A:  Follow your instincts and research every corner that seems interesting.  Spend as much time in country as possible and hone your knowledge of the Russian language.   Persevere – the road of analysis and engagement can be bumpy.  Think always about how your research has actionable components, how it might influence policy.  You don’t have to be a policy wonk, but you can still think about paradigm shifts that influence how those who do write policy think about the world, about politics, about citizenship.  My own time at the Wilson Center and conversations with political analysts definitely helped me ground my scholarship much more in questions of actual policy and practice, US-Russian relations, etc.

 

Q:  What is your favorite project or memory from the Wilson Center?

A:  My favorite memories of the Wilson Center are lunches in the cafeteria and conversations in the hallway.  I loved that it was okay to shut my door and write intensively, but then come out and meet people to talk about their research and thinking.   I especially loved Rob Litwak’s encouragement to us all to talk to people we hadn’t formally met. My research assistant at the Wilson Center, Saule Dairabayeva, is someone I continued to rely on for research help long after my official time at the Center.  Over time we became friends and are still very much in touch.

Our book Roots of Russia’s War in Ukraine had its genesis as a Wilson Center panel.  As I was speaking myself and listening to my colleagues, I developed a Rashomon-like awareness that this war had many aspects which looked very different depending on one’s perspective.  I am grateful that I was able to convince our wonderful editor Joe Brinley and the Wilson Center administration, plus my co-authors that this was a book worth publishing.  Special thanks to Will who was always there for consultation even in the midst of his many other responsibilities. I also have very fond memories of the alumni conference in Sarajevo that Isabella Tabarovsky organized.   I very much enjoyed writing my paper for that conference, and I learned an immense amount by being on location.  I would love to do more such alumni events.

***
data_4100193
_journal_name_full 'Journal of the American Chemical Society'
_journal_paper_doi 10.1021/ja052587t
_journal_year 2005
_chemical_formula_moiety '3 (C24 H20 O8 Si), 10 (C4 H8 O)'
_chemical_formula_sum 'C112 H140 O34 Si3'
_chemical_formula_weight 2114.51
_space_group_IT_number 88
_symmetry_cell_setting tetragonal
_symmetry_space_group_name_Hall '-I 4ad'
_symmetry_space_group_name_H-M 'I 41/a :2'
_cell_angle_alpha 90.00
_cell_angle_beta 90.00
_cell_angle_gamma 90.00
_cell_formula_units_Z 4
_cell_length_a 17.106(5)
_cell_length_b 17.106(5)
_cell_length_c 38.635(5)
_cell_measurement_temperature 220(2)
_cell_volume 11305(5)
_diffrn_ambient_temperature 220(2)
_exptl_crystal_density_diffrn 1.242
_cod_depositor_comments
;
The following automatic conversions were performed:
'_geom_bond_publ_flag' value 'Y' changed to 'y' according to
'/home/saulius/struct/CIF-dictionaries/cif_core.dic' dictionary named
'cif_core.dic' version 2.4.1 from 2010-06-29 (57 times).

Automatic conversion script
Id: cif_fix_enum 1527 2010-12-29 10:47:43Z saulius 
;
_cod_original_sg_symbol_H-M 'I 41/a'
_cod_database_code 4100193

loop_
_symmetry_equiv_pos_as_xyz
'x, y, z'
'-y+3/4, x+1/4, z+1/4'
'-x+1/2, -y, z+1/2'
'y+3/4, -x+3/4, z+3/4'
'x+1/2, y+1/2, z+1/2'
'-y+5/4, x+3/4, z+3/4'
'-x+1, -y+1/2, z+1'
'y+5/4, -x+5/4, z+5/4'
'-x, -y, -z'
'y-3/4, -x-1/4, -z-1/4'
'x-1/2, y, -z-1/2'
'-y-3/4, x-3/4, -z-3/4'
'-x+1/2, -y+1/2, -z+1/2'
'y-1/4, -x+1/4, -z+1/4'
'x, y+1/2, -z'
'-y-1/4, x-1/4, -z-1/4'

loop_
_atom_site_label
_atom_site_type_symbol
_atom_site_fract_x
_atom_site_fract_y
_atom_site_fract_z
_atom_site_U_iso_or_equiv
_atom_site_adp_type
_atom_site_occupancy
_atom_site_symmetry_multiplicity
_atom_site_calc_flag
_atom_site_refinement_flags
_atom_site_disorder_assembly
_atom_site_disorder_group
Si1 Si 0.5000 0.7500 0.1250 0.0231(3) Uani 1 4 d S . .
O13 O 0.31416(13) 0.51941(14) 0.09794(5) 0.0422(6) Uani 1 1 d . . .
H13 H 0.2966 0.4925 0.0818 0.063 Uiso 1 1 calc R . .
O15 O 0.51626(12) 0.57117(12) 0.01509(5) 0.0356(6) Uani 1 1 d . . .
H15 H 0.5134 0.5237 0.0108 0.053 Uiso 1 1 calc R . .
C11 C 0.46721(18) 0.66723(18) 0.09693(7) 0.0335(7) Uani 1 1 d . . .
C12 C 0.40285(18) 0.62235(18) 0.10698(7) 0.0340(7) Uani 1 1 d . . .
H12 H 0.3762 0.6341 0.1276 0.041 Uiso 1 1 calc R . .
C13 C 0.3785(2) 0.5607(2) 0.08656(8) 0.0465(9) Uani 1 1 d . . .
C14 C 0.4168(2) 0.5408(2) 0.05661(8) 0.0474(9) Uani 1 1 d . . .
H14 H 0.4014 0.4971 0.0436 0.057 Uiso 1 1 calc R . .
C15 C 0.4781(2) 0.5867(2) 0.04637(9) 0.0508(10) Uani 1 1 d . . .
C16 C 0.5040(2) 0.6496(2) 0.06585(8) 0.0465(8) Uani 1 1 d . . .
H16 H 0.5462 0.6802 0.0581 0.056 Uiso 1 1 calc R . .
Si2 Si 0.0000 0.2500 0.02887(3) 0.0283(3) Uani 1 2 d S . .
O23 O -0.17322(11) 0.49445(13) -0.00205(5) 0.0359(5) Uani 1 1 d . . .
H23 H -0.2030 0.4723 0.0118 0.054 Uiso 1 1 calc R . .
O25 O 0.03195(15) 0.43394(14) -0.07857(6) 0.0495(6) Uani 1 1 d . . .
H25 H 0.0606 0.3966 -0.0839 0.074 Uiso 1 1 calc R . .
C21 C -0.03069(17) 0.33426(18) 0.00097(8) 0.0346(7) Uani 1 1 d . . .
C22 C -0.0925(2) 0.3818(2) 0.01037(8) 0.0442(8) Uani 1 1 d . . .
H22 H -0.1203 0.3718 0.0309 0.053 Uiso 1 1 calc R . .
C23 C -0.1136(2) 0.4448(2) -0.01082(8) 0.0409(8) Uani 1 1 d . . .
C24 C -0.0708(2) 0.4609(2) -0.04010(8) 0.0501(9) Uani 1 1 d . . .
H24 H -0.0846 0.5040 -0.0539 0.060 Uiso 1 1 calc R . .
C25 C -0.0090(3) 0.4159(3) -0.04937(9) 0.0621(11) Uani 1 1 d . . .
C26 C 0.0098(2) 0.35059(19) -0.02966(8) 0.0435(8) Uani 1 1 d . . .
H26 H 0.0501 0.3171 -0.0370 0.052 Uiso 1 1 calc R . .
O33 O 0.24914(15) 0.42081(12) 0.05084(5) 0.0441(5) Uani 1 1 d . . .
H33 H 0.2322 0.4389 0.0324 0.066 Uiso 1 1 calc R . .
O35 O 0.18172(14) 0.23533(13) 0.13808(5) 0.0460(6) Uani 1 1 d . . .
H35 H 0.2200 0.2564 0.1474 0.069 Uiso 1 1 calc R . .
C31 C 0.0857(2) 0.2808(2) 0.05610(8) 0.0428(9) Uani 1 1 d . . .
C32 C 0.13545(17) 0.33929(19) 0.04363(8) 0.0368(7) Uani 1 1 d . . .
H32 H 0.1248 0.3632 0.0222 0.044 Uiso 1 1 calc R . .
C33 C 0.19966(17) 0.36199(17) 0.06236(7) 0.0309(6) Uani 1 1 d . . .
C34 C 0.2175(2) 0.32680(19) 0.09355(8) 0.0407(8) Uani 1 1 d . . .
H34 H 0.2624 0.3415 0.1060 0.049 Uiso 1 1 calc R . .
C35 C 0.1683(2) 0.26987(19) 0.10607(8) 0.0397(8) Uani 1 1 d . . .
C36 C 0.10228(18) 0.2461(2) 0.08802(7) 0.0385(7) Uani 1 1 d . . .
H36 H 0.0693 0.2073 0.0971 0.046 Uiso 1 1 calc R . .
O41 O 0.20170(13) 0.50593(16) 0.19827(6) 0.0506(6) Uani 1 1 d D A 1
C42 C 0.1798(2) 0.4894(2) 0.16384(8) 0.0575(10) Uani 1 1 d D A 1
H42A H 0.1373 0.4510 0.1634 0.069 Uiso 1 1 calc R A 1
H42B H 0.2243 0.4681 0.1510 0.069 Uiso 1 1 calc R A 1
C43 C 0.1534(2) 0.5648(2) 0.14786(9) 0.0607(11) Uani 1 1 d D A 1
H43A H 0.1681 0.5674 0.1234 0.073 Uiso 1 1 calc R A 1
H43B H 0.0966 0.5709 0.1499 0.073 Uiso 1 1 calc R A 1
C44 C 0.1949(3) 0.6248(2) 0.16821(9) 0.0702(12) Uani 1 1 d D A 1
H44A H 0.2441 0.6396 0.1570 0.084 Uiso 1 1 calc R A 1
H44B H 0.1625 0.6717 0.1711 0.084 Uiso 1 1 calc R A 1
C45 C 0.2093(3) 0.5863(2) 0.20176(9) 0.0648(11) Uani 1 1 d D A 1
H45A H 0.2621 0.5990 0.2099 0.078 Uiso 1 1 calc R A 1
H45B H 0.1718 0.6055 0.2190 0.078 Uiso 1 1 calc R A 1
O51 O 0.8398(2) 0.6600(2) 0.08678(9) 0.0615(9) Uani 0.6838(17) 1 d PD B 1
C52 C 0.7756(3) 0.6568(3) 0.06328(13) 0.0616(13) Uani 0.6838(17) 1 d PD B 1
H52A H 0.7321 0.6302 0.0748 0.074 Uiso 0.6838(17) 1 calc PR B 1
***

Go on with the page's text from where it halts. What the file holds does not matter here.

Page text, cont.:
Finally, let me express my enormous gratitude to Matt Rojansky, Will, Izabella, Nina Rozhanovskaya, Blair Ruble, Rob Litwak, and the whole Kennan and Wilson staff for creating such a welcoming, stimulating, and creative environment.  I loved the talks I heard, the people I met, and the opportunity to devote myself full-time to my scholarship.

About the Author

Elizabeth A. Wood

Elizabeth A. Wood

Former Fellow;
Professor of Russian and Soviet History, Massachusetts Institute of Technology
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Kennan Institute

The Kennan Institute is the premier U.S. center for advanced research on Russia and Eurasia and the oldest and largest regional program at the Woodrow Wilson International Center for Scholars. The Kennan Institute is committed to improving American understanding of Russia, Ukraine, and the region through research and exchange.  Read more